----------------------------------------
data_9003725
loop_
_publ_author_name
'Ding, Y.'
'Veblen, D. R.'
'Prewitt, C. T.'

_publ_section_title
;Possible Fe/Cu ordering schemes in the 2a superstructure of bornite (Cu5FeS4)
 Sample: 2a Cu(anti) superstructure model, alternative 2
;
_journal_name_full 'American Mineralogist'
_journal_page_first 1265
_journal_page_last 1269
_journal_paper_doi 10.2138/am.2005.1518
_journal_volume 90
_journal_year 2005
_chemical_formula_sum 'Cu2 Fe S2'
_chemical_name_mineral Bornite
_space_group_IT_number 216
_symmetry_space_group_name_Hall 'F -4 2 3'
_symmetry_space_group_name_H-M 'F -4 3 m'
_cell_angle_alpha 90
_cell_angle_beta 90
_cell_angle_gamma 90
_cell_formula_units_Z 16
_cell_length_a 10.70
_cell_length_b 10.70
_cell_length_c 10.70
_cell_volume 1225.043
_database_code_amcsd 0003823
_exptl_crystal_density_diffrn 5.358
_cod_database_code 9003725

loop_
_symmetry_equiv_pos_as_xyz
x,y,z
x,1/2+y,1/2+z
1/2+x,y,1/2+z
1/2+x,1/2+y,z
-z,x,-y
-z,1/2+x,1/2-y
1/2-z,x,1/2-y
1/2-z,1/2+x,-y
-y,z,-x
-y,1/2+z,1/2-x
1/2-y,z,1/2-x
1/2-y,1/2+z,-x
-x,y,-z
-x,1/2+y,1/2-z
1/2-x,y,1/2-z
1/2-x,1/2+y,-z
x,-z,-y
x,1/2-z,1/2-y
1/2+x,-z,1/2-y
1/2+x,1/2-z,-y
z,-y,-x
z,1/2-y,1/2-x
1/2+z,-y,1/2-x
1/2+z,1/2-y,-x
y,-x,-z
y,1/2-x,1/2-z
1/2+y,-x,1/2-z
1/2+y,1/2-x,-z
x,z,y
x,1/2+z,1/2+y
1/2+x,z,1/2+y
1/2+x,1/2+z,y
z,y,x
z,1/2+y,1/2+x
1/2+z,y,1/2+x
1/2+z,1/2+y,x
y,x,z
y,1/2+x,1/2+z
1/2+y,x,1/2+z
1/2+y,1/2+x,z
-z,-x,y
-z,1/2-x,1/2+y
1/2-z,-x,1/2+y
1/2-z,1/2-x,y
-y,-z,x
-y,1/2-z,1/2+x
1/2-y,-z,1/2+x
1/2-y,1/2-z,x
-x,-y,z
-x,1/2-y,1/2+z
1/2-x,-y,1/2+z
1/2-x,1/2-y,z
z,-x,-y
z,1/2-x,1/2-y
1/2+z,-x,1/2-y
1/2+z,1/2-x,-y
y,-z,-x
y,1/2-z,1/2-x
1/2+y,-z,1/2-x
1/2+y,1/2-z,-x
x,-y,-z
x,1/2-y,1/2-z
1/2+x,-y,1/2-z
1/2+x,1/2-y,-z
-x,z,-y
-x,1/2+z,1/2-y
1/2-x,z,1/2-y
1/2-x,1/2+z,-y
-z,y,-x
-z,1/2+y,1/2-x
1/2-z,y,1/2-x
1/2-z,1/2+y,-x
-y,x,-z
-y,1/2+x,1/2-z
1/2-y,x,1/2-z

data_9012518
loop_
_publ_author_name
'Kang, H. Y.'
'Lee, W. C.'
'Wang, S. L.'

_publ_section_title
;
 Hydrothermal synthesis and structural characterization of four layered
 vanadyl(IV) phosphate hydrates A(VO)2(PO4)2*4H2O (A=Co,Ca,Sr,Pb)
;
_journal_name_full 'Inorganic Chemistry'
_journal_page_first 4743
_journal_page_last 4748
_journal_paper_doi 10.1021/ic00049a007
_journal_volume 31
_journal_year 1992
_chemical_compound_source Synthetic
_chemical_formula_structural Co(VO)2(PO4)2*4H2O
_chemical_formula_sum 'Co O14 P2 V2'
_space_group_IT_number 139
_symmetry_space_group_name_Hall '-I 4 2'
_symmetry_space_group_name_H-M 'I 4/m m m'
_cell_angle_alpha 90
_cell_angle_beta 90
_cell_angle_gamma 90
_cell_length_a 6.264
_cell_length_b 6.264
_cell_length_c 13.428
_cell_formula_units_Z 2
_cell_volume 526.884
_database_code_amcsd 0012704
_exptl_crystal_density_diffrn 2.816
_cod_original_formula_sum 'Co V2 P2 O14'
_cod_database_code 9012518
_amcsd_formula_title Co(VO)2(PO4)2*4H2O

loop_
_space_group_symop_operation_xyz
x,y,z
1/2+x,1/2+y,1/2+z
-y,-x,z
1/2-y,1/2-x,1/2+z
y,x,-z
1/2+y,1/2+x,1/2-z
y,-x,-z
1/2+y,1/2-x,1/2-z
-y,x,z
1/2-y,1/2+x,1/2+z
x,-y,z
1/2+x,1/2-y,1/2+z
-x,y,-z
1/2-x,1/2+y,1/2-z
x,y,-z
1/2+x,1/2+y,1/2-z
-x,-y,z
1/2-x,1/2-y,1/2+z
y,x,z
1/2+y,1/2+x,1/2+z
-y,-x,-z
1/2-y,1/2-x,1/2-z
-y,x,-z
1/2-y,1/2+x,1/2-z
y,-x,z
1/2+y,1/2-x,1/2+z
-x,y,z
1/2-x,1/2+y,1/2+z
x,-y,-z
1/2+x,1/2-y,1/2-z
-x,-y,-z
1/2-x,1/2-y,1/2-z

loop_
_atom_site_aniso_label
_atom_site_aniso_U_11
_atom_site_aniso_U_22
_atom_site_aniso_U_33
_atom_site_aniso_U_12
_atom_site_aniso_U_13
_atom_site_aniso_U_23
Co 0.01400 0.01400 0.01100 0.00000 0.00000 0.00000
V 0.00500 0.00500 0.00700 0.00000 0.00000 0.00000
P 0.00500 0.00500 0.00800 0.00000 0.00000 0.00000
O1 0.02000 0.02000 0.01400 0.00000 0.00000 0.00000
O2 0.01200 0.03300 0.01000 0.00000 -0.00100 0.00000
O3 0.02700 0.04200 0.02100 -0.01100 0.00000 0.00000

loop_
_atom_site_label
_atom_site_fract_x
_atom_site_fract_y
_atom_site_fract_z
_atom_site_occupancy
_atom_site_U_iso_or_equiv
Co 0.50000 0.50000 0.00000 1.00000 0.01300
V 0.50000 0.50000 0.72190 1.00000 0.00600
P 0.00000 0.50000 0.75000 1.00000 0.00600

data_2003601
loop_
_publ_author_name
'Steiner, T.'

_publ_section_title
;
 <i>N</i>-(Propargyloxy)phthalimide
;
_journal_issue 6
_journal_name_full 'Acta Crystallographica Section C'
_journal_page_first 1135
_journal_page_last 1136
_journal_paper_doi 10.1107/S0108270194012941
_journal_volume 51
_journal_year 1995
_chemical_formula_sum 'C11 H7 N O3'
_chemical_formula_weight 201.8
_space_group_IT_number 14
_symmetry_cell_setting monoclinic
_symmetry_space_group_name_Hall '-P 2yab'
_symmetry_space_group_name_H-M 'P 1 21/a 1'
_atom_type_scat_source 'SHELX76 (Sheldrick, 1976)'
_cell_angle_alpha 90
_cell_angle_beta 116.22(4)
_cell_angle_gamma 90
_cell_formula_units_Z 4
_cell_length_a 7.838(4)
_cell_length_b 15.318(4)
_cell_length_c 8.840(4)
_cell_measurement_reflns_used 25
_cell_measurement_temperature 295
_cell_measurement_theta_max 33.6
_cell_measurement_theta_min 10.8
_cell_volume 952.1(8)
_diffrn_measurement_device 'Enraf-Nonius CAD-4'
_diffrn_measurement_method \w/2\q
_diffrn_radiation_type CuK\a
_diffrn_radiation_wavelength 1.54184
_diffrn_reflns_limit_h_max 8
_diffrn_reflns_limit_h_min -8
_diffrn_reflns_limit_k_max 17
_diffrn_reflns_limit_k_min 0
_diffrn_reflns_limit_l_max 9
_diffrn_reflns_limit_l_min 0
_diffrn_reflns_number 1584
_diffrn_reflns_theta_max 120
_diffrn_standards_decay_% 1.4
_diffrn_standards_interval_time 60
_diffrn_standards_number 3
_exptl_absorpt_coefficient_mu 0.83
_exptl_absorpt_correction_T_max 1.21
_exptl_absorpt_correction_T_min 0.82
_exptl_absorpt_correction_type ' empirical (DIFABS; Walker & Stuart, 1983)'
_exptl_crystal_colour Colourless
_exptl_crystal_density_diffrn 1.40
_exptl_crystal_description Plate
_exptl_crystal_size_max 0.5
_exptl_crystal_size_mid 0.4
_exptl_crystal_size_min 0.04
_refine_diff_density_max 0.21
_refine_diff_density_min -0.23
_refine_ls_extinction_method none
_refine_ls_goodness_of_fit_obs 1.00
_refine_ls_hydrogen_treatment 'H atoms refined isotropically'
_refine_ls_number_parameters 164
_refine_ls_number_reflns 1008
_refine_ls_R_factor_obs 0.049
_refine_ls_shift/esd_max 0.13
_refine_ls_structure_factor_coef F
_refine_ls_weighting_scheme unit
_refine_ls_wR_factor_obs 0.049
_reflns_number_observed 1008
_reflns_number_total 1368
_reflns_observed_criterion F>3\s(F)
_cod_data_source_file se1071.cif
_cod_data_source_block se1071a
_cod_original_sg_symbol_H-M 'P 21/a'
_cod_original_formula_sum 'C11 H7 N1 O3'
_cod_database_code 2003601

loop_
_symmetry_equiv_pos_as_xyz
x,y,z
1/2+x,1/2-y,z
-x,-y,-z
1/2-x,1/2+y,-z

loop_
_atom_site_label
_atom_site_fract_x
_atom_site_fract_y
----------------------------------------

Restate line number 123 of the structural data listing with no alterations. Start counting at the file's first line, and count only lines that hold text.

_journal_page_last 4748